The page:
Koch’s postulates and its limitations


Koch`s postulates are a set of criteria that were established by the German bacteriologist Robert Koch in the late 19th century to determine the causal relationship between a microbe and a disease. Koch`s postulates were based on his pioneering work on anthrax, tuberculosis and cholera, which demonstrated that specific bacteria were responsible for these infectious diseases. Koch`s postulates revolutionized the field of microbiology and laid the foundation for modern germ theory.

Koch`s postulates aim to prove that a microbe is the cause of a disease by fulfilling four conditions: isolation, cultivation, inoculation and re-isolation. These conditions require that the microbe is present in all cases of the disease, can be grown in pure culture in the laboratory, can reproduce the disease in healthy animals when introduced, and can be recovered from the infected animals. By satisfying these conditions, Koch`s postulates provide strong evidence that a microbe is the etiological agent of a disease.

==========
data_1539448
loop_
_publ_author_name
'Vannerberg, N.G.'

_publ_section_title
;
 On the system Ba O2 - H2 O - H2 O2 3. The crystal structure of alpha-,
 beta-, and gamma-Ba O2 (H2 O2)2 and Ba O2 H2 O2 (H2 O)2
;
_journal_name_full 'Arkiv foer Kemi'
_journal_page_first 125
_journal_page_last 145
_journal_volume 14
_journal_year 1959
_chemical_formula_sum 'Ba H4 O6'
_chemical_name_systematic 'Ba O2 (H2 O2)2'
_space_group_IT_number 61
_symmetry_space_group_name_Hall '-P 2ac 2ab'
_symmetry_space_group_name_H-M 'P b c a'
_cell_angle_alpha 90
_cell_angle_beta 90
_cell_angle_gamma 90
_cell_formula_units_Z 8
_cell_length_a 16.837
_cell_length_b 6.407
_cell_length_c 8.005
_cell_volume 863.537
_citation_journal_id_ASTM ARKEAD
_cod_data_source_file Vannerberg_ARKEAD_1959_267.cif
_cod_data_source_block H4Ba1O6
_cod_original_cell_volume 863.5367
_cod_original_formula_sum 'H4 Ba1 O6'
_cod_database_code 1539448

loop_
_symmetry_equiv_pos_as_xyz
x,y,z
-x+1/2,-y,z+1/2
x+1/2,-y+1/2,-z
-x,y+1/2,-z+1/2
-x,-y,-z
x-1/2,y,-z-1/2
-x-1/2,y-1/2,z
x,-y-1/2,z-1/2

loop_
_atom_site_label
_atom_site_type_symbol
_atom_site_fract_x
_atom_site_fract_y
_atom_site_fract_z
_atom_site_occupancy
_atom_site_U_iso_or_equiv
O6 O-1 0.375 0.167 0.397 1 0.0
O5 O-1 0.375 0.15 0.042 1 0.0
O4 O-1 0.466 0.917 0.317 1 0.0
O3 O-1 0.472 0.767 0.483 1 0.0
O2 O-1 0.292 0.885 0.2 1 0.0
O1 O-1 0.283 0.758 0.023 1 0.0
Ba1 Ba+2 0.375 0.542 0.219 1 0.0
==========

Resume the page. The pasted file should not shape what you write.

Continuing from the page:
Koch`s postulates have been widely used and modified over time to suit different types of microbes and diseases. They have also been challenged and criticized for their limitations and exceptions. However, Koch`s postulates remain an important tool and a historical landmark in medical microbiology. They have helped to identify many pathogens and to advance our understanding of infectious diseases.